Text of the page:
1. Ayria, the War Tapes, and VNV Nation at the 9:30 Club.

    24 July 2009

    I got home early Tuesday afternoon after work and after taking care of some lifestyle maintenance (like synching my e-mail, filling out timesheets, and checking the backups) I got changed to hit the 9:30 Club with Lyssa and Laurelinde. We had tickets to see Ayria, the War Tapes, and VNV Nation who were playing an all ages show there last night (though technically the 9:30 is always all-ages). At the back of the closet I found my 40 hole Doc Martens, and discovered much to my chagrin that one of the boots is missing its lace, so I …

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  2. Wardriving new parts of NOVA.

    18 July 2009

    When I first started driving I taught myself how to navigate Pittsburgh by filling up my car with gas, picking a direction to drive in for fifteen or twenty miles, and getting thoroughly lost. I’d then spend the evening trying to get back home, or failing that, someplace that I recognized and could navigate from. I was thinking about that this morning as I attached a GPS puck to the roof of my car and ran the interface cable through the window. It’s been a long and busy couple of weeks, so while Lyssa was out and about …

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  3. Synthetic neurons on the horizon?

    16 July 2009

    Implants in the human brain can be called primitive when considered in light of the organ they are meant to interface with. While the state of the art in technology uses minute electrical impulses to communicate with groups of neurons within the brain, the brain itself goes far beyond mere patterns of electrical impulses. Modern science has confirmed the existence of several score of neurotransmitters, and there are probably more that haven’t been identified yet. I’m willing to bet that there are other mechanisms underlying the operation of the brain that I don’t even know about because …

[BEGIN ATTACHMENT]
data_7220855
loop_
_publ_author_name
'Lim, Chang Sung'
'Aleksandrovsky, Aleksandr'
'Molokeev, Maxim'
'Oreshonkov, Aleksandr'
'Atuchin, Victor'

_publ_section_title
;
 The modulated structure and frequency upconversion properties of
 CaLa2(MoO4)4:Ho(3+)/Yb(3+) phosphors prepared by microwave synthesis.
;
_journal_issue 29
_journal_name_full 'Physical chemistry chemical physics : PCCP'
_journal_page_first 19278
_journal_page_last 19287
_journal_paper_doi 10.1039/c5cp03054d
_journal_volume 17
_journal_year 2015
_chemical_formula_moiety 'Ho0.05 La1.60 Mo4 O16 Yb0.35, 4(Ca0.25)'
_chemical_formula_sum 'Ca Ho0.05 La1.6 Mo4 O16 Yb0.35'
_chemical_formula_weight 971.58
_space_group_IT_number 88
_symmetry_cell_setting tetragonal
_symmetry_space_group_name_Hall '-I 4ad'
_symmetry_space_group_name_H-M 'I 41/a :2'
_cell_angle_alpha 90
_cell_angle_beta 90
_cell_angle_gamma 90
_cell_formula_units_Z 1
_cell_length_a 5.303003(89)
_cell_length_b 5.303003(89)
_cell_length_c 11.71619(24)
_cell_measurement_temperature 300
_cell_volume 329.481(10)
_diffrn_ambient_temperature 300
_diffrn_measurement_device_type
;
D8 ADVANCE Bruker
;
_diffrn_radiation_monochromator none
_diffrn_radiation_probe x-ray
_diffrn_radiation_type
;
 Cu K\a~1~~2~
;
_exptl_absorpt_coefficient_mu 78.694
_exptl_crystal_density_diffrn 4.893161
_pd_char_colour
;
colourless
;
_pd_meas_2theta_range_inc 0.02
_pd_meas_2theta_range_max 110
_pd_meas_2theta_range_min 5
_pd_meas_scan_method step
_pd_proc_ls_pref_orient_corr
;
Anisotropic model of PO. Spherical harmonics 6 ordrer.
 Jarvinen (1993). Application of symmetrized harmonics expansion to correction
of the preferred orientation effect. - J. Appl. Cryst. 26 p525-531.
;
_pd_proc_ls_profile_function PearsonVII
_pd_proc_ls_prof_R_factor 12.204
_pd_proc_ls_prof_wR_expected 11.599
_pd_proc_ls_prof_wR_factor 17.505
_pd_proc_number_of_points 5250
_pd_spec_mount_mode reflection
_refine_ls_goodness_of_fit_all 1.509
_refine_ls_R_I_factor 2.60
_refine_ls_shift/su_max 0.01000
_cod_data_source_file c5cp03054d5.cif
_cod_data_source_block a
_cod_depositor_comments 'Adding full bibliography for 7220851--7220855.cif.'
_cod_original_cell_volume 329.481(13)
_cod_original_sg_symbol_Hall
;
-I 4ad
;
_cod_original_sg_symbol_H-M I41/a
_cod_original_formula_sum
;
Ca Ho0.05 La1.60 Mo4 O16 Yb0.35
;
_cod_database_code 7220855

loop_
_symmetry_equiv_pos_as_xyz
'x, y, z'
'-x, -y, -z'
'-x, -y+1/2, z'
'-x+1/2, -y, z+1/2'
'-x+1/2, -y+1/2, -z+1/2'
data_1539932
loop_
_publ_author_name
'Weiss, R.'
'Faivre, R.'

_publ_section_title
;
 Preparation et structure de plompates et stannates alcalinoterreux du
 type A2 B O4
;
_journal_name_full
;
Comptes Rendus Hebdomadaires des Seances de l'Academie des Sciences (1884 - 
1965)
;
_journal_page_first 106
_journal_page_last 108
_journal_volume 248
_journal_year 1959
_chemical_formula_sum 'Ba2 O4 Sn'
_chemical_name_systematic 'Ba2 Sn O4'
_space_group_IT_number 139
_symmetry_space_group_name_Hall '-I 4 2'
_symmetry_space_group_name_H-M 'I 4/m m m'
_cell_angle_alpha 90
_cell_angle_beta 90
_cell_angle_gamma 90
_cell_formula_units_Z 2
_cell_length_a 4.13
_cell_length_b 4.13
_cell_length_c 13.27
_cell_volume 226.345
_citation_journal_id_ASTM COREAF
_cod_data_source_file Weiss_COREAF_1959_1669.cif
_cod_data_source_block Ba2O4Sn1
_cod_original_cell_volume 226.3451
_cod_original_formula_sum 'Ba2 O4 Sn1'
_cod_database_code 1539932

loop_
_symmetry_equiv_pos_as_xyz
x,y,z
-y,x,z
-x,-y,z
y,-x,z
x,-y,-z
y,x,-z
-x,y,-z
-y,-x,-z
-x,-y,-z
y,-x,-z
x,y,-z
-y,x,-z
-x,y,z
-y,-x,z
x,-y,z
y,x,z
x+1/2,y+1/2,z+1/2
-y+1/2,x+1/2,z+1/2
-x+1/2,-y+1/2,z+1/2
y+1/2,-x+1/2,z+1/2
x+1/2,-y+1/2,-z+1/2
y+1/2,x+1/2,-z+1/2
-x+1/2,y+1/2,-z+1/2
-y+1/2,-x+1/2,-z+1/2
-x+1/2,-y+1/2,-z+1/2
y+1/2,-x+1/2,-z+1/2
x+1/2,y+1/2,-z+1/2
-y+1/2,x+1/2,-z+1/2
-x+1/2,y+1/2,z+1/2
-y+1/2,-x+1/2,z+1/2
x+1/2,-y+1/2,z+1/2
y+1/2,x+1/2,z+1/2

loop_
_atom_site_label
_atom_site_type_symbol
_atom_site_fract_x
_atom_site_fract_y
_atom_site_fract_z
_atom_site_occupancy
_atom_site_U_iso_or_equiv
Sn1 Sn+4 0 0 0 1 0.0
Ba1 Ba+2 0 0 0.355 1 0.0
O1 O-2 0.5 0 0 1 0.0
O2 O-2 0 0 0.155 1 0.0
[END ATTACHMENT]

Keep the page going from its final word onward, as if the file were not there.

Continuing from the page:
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  4. Fabbing eyeglasses and Morse Code fail in the Steel City.

    16 July 2009

    Something that’s fascinated me for a while (if you’ve been been keeping an eye on my blog for any length of time) is rapid prototyping, or the use of automated systems to build modular components by laying down successive layers of plastic, ceramic, or other materials. While the technology has not advanced sufficiently to make it truly useful to end users (i.e., your grandmother won’t be using one to make a new coffee mug anytime soon) it’s a subject of heavy development right now and the state of the art is advancing every day. For …

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  5. We've finally named our new hamster.

    14 July 2009

    After much deliberation we've decided to name him Pigpen, after the Peanuts character. Pigpen seems to enjoy making quite a mess in his cage, from throwing everything that isn't nailed down around to kicking his food dish off of the top level of the cage. He also likes kicking bedding between the bars.

    We're still trying to figure out how he produces more mass in poo than food eaten.

    As if that weren't enough we've also caught him teaching himself to climb the bars of his cage and trying to headbutt the door open. It figures that we'd have a …

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  6. Drowning worms, just like in the good old days.

    11 July 2009

    When I was a kid my mom and I used to drive out to North Park Lake in western Pennsylvania and spent the evening (and sometimes most of Saturday) sitting on a bench on the shore with a tackle box, two fishing rods, and a couple of dozen nightcrawlers from the gas station at the bottom of the hill.  We never caught anything really newsworthy - at most a handful of panfish and only once a pair of rainbow trout, but we had some great times out there.  Sometimes a flock of ducks would go swimming in the lake and we'd …

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